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University of Colorado Denver



Screening potential drugs – thousands of compounds at a time


Reprinted from an article in the Aurora Sentinel by Brandon Johansson

Perched on a high lab table at the school of pharmacy sits what looks like a futuristic copy machine with a bright blue light emanating from the middle. The device lets researchers study thousands of compounds at a time that could one day turn into drugs.

On a recent afternoon, Dr. Brian Reid, director of the school’s high-throughput screening core facility, used the device to study various compounds interacting with the heart. The research is part of a collaboration with cardiology researchers aimed at finding drugs to combat a particular form of heart failure.

“Heart failure can be roughly divided into two types.  There are very good drugs for one form, and they’re inexpensive and extend millions of patients’ lives. But for the second type, which represents roughly half of heart failure patients, there really aren’t any good options. We are looking for new therapies for this second type.” Reid said.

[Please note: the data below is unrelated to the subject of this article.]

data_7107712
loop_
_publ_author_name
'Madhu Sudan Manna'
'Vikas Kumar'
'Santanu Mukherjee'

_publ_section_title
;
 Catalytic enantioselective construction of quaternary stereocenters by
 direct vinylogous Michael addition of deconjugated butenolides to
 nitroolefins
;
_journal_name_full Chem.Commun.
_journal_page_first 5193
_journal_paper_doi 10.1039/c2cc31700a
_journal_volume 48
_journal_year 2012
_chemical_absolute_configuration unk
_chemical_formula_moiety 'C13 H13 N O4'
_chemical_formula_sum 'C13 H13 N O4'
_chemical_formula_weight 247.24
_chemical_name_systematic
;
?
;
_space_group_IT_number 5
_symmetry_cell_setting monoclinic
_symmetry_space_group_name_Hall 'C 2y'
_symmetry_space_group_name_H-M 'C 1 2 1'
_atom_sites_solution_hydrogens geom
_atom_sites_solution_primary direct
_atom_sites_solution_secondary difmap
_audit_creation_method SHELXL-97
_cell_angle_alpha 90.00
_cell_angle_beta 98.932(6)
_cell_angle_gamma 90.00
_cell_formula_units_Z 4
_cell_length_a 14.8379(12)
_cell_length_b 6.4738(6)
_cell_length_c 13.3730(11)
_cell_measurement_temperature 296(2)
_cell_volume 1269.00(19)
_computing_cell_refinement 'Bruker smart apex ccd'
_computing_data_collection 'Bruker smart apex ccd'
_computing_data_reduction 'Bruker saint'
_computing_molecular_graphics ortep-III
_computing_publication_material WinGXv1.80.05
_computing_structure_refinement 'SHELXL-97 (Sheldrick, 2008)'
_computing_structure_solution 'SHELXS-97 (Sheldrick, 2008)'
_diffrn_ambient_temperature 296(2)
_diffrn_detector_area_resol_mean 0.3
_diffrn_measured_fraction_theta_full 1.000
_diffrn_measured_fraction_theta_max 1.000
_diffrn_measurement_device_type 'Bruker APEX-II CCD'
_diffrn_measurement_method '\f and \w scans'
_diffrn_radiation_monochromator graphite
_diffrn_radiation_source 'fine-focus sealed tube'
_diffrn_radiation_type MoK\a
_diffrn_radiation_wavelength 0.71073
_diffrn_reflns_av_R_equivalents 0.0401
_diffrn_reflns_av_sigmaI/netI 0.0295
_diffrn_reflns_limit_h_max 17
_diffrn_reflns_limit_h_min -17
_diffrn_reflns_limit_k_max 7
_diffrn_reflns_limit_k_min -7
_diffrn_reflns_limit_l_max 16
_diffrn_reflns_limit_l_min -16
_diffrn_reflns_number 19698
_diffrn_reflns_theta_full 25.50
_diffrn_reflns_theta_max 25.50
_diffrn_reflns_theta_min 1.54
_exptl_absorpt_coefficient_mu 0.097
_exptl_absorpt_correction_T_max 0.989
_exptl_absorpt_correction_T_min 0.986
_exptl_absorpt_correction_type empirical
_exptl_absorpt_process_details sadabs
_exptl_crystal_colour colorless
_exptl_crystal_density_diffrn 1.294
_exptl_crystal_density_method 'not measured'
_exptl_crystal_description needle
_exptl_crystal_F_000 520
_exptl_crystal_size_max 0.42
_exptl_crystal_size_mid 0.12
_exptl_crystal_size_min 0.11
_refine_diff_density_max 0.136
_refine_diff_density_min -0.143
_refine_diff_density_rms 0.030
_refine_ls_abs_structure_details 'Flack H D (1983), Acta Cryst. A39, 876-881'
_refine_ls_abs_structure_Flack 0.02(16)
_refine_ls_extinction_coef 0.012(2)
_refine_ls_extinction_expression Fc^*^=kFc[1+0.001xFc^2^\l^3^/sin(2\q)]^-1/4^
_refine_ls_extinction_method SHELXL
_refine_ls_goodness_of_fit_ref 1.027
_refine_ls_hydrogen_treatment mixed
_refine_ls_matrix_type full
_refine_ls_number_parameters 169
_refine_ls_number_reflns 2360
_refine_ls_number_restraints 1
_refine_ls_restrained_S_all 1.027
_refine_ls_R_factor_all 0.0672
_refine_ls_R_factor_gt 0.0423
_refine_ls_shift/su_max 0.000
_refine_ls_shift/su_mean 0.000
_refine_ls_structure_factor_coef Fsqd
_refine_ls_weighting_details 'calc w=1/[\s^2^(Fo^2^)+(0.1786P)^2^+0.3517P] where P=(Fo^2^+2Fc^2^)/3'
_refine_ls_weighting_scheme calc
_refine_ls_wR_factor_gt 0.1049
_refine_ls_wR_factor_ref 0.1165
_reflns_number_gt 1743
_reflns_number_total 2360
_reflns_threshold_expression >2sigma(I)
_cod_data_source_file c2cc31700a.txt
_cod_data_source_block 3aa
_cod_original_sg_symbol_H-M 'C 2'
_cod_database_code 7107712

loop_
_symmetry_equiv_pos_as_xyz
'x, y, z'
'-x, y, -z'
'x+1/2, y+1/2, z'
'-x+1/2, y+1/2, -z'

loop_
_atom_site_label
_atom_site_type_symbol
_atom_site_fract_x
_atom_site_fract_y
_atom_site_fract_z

That kind of science – partnerships between disciplines to look for medical breakthroughs – is something state officials want to see more of, and research that can one day be marketable enough to create jobs.
Last year, the Colorado Office of Economic Development and International Trade (OEDIT) announced more than $3 million in grants aimed at helping academic researchers and bioscience companies take research from labs like those at our school to market. In the case of researchers at our school, the $410,000 grant is aimed at helping the high throughput/content screening core facility for drug discovery, which more than 100 researchers and companies have used to advance science and help to secure intellectual property, according to OEDIT.

Dr. David Ross, chairman of the department of pharmaceutical sciences in the school of pharmacy, said this particular research is important because it allows scientists to compare thousands of compounds quickly against a specific disease. That leads to the discoveries that can one day become life-saving drugs.

Grants like the one from OEDIT are crucial to making sure those breakthroughs can one day benefit the state, he said.

“If we didn’t capitalize on those, then those opportunities would go out of state,” he said. This provides a way to optimize the resources that you need to capitalize on those innovations within the state of Colorado.”
April Giles, president and CEO of the Colorado BioScience Association, said that from the industry’s perspective, the grants are hugely important because they can bridge the gap between the research lab and the market place.

“This allows them to really look at drug discovery in a way that pharmacies or biosciences companies would utilize in a commercial way,” she said.